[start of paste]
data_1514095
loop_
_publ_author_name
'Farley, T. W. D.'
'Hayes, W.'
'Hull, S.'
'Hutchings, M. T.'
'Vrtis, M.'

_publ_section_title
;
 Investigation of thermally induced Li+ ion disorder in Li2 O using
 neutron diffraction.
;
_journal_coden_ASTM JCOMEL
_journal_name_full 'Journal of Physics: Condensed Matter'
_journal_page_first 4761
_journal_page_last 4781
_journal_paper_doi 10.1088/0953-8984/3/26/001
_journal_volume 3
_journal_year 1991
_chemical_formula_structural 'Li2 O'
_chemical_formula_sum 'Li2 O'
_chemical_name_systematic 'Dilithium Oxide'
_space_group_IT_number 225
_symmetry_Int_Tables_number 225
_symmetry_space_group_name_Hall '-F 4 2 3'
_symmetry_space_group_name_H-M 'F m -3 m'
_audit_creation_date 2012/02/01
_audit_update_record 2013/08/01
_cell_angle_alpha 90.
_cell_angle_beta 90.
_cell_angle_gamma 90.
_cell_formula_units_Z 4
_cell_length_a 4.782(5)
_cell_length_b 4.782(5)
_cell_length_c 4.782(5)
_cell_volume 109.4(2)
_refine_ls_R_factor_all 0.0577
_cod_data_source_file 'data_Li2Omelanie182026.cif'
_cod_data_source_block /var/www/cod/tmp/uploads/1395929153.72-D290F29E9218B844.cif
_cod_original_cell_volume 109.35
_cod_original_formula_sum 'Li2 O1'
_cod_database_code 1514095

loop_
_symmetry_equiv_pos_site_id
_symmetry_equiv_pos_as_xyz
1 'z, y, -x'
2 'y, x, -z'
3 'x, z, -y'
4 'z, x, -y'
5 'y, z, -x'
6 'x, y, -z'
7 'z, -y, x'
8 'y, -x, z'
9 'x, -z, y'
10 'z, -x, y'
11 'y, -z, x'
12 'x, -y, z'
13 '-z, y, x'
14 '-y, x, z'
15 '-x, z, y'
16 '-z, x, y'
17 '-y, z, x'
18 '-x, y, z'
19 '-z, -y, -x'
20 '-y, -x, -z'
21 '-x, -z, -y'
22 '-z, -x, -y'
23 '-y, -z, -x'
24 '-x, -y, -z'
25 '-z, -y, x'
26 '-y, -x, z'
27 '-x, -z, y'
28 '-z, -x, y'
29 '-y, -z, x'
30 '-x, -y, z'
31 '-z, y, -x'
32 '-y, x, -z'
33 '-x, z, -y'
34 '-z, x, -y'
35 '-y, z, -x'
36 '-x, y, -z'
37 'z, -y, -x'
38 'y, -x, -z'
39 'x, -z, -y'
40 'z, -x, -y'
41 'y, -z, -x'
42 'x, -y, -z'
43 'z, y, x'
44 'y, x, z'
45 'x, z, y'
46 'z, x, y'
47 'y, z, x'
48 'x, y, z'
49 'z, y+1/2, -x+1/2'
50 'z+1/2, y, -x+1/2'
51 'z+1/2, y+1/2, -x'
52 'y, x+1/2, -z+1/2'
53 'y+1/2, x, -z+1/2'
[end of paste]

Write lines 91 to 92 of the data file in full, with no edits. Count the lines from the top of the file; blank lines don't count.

45 'x, z, y'
46 'z, x, y'